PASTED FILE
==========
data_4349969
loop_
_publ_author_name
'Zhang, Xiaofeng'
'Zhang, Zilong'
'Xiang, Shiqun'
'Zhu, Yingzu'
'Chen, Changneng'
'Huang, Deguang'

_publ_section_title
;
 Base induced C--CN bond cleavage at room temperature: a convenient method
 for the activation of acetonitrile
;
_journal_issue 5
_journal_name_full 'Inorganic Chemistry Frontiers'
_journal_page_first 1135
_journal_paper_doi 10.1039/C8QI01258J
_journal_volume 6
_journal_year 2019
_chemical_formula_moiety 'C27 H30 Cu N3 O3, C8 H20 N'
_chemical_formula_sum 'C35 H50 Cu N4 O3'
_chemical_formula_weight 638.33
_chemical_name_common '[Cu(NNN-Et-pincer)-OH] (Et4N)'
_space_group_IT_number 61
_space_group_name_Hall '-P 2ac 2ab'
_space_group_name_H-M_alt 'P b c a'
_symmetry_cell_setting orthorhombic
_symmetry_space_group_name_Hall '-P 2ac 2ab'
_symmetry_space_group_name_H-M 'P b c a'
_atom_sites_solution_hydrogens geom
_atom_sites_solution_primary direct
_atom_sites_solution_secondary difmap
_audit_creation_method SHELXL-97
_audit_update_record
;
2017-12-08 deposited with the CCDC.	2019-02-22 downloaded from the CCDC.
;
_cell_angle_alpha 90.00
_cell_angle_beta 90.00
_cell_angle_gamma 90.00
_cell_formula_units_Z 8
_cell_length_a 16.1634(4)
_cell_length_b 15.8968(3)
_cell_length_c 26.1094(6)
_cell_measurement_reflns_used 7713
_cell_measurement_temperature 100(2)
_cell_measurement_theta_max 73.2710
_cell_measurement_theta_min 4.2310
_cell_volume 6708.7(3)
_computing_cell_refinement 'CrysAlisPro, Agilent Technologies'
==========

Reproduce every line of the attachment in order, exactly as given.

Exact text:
data_4349969
loop_
_publ_author_name
'Zhang, Xiaofeng'
'Zhang, Zilong'
'Xiang, Shiqun'
'Zhu, Yingzu'
'Chen, Changneng'
'Huang, Deguang'

_publ_section_title
;
 Base induced C--CN bond cleavage at room temperature: a convenient method
 for the activation of acetonitrile
;
_journal_issue 5
_journal_name_full 'Inorganic Chemistry Frontiers'
_journal_page_first 1135
_journal_paper_doi 10.1039/C8QI01258J
_journal_volume 6
_journal_year 2019
_chemical_formula_moiety 'C27 H30 Cu N3 O3, C8 H20 N'
_chemical_formula_sum 'C35 H50 Cu N4 O3'
_chemical_formula_weight 638.33
_chemical_name_common '[Cu(NNN-Et-pincer)-OH] (Et4N)'
_space_group_IT_number 61
_space_group_name_Hall '-P 2ac 2ab'
_space_group_name_H-M_alt 'P b c a'
_symmetry_cell_setting orthorhombic
_symmetry_space_group_name_Hall '-P 2ac 2ab'
_symmetry_space_group_name_H-M 'P b c a'
_atom_sites_solution_hydrogens geom
_atom_sites_solution_primary direct
_atom_sites_solution_secondary difmap
_audit_creation_method SHELXL-97
_audit_update_record
;
2017-12-08 deposited with the CCDC.	2019-02-22 downloaded from the CCDC.
;
_cell_angle_alpha 90.00
_cell_angle_beta 90.00
_cell_angle_gamma 90.00
_cell_formula_units_Z 8
_cell_length_a 16.1634(4)
_cell_length_b 15.8968(3)
_cell_length_c 26.1094(6)
_cell_measurement_reflns_used 7713
_cell_measurement_temperature 100(2)
_cell_measurement_theta_max 73.2710
_cell_measurement_theta_min 4.2310
_cell_volume 6708.7(3)
_computing_cell_refinement 'CrysAlisPro, Agilent Technologies'